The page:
ارتباط تجارب توهم مانند و افکار و رفتارهای خودکشی
|کد مقاله||سال انتشار||مقاله انگلیسی||ترجمه فارسی||تعداد کلمات|
|35493||2011||6 صفحه PDF||سفارش دهید||4340 کلمه|
Publisher : Elsevier - Science Direct (الزویر - ساینس دایرکت)
Journal : Schizophrenia Research, Volume 132, Issues 2–3, November 2011, Pages 197–202
Background Delusional-like experiences (DLEs) are common in the general population. Whilst it is well known that psychotic disorders increase the risk of suicide, it is unclear if DLEs are also associated with suicidal thoughts and behaviour. This study aims to explore these variables in a large population-based sample. Method Participants were drawn from a national survey of mental health (n = 8841) in Australia. The Composite International Diagnostic Interview was used to identify DLEs, psychiatric disorders, and information related to suicidal ideation, suicide plan and suicide attempts. We examined the relationship between DLEs and suicidal ideation, plans and attempts using logistic regression, adjusted for a range of potentially confounding variables. Results 8.4% of subjects endorsed one or more DLEs. 12.9% subjects reported suicidal ideation, 3.8% suicidal plans, and 3.0% a suicide attempt at some point in their lives. Those with any DLE were about two to four times as likely to report suicidal ideation, plans or attempts. There was a dose response relationship between DLEs and endorsement of suicide-related items. Conclusions DLEs are common in the general population and appear to be independently associated with suicidal thoughts and behaviour. DLE may provide a marker of vulnerability to suicide, and thus could be of value in future suicide prevention research.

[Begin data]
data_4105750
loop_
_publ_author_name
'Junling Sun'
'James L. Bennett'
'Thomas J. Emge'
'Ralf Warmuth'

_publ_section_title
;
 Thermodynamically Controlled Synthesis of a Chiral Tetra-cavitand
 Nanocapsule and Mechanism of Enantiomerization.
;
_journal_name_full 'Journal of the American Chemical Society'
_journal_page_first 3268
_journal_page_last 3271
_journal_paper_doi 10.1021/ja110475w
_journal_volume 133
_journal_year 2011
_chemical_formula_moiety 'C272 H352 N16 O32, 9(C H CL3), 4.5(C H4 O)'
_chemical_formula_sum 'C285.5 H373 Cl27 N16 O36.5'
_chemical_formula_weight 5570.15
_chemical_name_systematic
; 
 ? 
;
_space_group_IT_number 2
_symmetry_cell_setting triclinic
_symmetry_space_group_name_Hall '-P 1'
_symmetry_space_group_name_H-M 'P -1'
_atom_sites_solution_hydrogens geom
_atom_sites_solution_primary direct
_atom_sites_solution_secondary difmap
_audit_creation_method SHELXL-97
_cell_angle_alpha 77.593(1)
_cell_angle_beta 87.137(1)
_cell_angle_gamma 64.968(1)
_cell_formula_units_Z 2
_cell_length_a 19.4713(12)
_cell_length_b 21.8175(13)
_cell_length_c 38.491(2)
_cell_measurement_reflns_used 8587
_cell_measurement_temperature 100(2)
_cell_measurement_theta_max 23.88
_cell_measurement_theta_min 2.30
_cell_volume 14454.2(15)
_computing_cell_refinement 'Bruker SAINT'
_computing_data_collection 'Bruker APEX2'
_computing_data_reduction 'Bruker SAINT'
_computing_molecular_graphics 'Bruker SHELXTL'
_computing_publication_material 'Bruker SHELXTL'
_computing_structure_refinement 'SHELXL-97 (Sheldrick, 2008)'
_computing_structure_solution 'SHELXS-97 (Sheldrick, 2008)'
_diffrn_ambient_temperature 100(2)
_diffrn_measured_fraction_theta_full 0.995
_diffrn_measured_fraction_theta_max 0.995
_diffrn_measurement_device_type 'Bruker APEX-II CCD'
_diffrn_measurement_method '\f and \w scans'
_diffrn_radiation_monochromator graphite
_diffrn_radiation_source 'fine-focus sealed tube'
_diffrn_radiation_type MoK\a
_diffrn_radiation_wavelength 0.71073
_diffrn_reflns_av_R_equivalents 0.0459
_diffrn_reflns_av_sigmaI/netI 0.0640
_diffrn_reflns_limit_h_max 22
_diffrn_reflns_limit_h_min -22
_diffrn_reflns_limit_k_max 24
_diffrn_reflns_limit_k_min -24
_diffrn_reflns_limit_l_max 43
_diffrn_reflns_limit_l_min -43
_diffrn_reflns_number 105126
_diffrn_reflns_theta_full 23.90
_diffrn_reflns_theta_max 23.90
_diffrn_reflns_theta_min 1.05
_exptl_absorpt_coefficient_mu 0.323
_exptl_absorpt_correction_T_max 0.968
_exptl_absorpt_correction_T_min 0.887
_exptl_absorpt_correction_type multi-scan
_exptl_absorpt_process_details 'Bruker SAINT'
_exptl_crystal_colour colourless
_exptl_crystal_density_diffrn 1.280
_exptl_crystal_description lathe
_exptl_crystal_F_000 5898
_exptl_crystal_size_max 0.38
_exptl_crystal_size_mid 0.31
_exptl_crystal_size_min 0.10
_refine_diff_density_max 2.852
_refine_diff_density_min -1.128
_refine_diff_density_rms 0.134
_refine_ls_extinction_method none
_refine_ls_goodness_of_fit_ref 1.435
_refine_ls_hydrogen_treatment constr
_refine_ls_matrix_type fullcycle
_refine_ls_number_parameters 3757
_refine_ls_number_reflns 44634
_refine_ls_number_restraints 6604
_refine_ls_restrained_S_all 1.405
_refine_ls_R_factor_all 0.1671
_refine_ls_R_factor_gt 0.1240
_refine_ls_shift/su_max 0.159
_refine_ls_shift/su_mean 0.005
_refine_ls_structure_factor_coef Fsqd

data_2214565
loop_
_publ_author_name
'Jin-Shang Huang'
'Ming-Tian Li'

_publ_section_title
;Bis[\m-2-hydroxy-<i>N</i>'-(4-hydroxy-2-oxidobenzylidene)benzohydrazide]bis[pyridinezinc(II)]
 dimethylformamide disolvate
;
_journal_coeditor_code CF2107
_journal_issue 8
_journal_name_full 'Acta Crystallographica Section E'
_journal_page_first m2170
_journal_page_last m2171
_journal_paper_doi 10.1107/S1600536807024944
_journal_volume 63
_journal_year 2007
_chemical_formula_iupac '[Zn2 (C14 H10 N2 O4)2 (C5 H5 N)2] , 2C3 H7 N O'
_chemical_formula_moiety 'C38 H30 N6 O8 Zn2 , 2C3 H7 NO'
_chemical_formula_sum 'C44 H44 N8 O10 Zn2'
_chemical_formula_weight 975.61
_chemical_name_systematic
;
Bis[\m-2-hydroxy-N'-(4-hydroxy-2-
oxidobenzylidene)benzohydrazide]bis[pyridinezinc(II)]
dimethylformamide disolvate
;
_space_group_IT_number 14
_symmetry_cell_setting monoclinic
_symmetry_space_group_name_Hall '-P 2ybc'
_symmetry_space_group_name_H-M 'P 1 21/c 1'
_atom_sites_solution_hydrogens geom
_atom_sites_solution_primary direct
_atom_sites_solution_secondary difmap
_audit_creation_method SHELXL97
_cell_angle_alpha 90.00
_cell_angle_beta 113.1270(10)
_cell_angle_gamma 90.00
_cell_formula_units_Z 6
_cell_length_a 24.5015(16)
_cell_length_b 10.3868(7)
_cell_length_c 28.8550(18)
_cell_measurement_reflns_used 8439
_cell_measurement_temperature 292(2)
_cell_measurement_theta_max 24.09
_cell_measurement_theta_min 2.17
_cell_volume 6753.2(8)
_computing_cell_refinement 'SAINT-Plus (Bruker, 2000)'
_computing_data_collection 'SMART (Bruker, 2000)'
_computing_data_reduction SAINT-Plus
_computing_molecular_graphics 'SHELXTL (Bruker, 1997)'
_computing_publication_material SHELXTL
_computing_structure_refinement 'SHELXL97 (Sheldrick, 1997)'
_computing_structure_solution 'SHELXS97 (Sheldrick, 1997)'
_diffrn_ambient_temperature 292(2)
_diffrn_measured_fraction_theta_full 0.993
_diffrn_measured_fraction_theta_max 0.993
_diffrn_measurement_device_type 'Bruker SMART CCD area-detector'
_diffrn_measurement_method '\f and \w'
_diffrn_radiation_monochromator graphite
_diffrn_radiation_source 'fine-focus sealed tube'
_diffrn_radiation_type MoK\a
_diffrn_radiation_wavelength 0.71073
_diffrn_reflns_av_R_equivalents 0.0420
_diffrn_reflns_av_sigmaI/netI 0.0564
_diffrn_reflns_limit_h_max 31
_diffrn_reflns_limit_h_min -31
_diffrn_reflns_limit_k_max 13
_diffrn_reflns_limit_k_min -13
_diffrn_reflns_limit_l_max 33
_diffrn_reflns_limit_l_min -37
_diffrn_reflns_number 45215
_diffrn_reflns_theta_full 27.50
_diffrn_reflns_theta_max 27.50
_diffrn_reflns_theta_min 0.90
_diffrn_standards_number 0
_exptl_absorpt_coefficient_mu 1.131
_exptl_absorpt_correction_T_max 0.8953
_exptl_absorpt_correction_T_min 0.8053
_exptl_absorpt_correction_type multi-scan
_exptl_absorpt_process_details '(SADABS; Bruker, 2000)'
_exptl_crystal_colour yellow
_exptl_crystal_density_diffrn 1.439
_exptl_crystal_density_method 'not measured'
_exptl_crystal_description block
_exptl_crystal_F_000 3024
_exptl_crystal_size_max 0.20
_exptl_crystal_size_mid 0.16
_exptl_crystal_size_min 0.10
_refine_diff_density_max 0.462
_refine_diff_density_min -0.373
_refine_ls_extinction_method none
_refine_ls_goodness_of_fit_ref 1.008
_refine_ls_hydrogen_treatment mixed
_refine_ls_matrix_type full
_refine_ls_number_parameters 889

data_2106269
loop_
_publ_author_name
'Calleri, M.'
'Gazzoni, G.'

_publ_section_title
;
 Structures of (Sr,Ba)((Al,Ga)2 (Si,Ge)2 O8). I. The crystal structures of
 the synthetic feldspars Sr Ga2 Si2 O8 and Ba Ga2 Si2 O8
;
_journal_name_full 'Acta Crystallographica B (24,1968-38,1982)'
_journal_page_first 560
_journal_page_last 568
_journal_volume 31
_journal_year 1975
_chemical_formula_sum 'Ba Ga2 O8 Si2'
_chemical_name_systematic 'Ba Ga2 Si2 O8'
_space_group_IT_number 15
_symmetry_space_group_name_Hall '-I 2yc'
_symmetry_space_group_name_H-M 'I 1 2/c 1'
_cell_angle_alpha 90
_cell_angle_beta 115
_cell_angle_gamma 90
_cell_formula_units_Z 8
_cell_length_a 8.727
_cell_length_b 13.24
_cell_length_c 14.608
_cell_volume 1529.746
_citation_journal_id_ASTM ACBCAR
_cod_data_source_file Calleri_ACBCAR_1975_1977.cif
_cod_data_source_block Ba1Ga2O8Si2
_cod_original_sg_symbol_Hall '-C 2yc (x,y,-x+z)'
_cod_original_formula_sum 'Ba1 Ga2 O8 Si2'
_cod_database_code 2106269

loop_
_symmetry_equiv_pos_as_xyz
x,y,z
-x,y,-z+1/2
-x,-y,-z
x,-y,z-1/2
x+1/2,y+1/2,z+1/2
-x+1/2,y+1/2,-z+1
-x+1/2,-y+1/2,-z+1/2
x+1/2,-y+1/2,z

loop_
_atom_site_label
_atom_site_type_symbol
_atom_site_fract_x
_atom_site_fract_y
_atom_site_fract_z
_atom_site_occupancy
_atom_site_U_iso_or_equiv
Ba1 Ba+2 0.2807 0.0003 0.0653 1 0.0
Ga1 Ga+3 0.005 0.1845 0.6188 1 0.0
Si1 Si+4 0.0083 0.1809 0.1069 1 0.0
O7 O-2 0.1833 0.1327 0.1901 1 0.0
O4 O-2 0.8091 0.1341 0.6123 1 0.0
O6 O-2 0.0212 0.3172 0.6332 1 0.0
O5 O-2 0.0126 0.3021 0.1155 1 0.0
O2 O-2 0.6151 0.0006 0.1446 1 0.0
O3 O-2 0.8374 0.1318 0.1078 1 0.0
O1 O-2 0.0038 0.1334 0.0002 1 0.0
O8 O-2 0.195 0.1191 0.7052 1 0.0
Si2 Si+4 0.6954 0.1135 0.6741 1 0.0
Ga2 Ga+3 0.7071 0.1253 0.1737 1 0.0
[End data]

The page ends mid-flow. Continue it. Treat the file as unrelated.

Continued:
Suicide is the end result of complex interactions between biological, psychological, social and environmental factors (Qin et al., 2003). A great deal of research has focused on identifying risk factors and clinical syndromes that are associated with suicidal thoughts and behaviour, with the intention of improving early intervention and prevention services (Bertolote et al., 2005, Mann et al., 2005 and Nock et al., 2010). With respect to serious mental illness, it has long been appreciated that individuals with psychotic disorders such as schizophrenia are at increased risk of suicide compared to the general population (Saha et al., 2007). For example, a systematic review and meta-analysis (Li et al., 2011) that ranked the effect sizes between various mental disorders versus risk of suicide, reported that schizophrenia was associated with highest risk of suicide in males (Relative Risk = 11.8) and was the third highest risk factor for suicide in females (Relative Risk = 12.6). With respect to the links between schizophrenia and suicide, because schizophrenia is a low prevalence disorder, it has been estimated that this disorder accounts for only about 6.6 to 8.3% of all suicides (Li et al., 2011). Clearly, resources related to the prevention of suicide in those with schizophrenia should be allocated to clinical settings that provide care for serious mental illness. However, whilst psychotic disorders are relatively infrequent, isolated hallucinations and delusional-like experiences (DLEs) are common in the general community. A systematic review (based on 47 publications) reported that the median prevalence of hallucinations and DLEs was 5.3%, but over a quarter of the studies reported prevalence estimates of 14.4% or more (van Os et al., 2009). From a public health perspective, the allocation of resources needs to consider not only the size of the relative risk (i.e. weak versus potent risk factors), but also the prevalence of those exposures (i.e. rare versus common risk factors). Averting common but weak risk factors may prevent more adverse health outcomes compared to averting rare but potent risk factors (Rose, 1992). In light of the prevalence of DLEs in the community, if these experiences are associated with even a small increased risk of suicide, then DLEs would warrant closer inspection from a public health perspective. To date, we are aware of only one study that has directly examined the association between DLE and suicidal thoughts and behaviour. A Japanese study of adolescents aged between 12 and 15 years found an association between psychotic-like experiences and suicidal ideation (Nishida et al., 2010). The aim of the current study was to examine the association between DLEs and suicidal thoughts and behaviours based on a large population-based study of adults. We hypothesised that individuals who reported DLEs would be more likely to experience suicidal ideation, plans or suicide attempts, and that this relationship would persist after controlling for the presence of common psychiatric disorders (e.g. any depression, anxiety) or other known factors associated with both suicide and DLEs (e.g. drug or alcohol abuse/dependence, trauma or physical disorders).